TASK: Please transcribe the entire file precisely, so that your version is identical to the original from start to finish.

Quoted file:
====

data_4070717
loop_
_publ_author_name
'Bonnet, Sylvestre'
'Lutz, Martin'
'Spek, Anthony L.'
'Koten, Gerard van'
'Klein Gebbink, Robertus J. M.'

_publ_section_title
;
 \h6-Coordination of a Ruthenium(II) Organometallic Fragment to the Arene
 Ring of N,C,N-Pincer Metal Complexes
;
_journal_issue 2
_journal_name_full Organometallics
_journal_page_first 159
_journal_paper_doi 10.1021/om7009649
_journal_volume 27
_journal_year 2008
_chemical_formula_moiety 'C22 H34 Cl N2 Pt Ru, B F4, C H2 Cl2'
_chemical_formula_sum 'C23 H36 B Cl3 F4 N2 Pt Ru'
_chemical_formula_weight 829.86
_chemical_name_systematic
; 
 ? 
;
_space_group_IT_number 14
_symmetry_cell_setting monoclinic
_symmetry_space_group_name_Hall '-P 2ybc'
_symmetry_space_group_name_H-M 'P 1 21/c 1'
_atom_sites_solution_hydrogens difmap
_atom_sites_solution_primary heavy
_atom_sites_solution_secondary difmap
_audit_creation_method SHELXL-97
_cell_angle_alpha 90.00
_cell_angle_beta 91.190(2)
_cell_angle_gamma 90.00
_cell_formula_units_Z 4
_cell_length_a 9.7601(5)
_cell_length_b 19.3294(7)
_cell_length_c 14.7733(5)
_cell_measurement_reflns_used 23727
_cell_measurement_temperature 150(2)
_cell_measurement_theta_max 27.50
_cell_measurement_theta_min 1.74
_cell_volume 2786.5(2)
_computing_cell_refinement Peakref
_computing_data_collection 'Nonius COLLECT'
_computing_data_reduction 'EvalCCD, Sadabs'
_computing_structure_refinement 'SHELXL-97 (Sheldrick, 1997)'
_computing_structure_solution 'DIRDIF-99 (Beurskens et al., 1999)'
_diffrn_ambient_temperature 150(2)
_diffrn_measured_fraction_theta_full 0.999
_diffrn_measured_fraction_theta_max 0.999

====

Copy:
data_4070717
loop_
_publ_author_name
'Bonnet, Sylvestre'
'Lutz, Martin'
'Spek, Anthony L.'
'Koten, Gerard van'
'Klein Gebbink, Robertus J. M.'

_publ_section_title
;
 \h6-Coordination of a Ruthenium(II) Organometallic Fragment to the Arene
 Ring of N,C,N-Pincer Metal Complexes
;
_journal_issue 2
_journal_name_full Organometallics
_journal_page_first 159
_journal_paper_doi 10.1021/om7009649
_journal_volume 27
_journal_year 2008
_chemical_formula_moiety 'C22 H34 Cl N2 Pt Ru, B F4, C H2 Cl2'
_chemical_formula_sum 'C23 H36 B Cl3 F4 N2 Pt Ru'
_chemical_formula_weight 829.86
_chemical_name_systematic
; 
 ? 
;
_space_group_IT_number 14
_symmetry_cell_setting monoclinic
_symmetry_space_group_name_Hall '-P 2ybc'
_symmetry_space_group_name_H-M 'P 1 21/c 1'
_atom_sites_solution_hydrogens difmap
_atom_sites_solution_primary heavy
_atom_sites_solution_secondary difmap
_audit_creation_method SHELXL-97
_cell_angle_alpha 90.00
_cell_angle_beta 91.190(2)
_cell_angle_gamma 90.00
_cell_formula_units_Z 4
_cell_length_a 9.7601(5)
_cell_length_b 19.3294(7)
_cell_length_c 14.7733(5)
_cell_measurement_reflns_used 23727
_cell_measurement_temperature 150(2)
_cell_measurement_theta_max 27.50
_cell_measurement_theta_min 1.74
_cell_volume 2786.5(2)
_computing_cell_refinement Peakref
_computing_data_collection 'Nonius COLLECT'
_computing_data_reduction 'EvalCCD, Sadabs'
_computing_structure_refinement 'SHELXL-97 (Sheldrick, 1997)'
_computing_structure_solution 'DIRDIF-99 (Beurskens et al., 1999)'
_diffrn_ambient_temperature 150(2)
_diffrn_measured_fraction_theta_full 0.999
_diffrn_measured_fraction_theta_max 0.999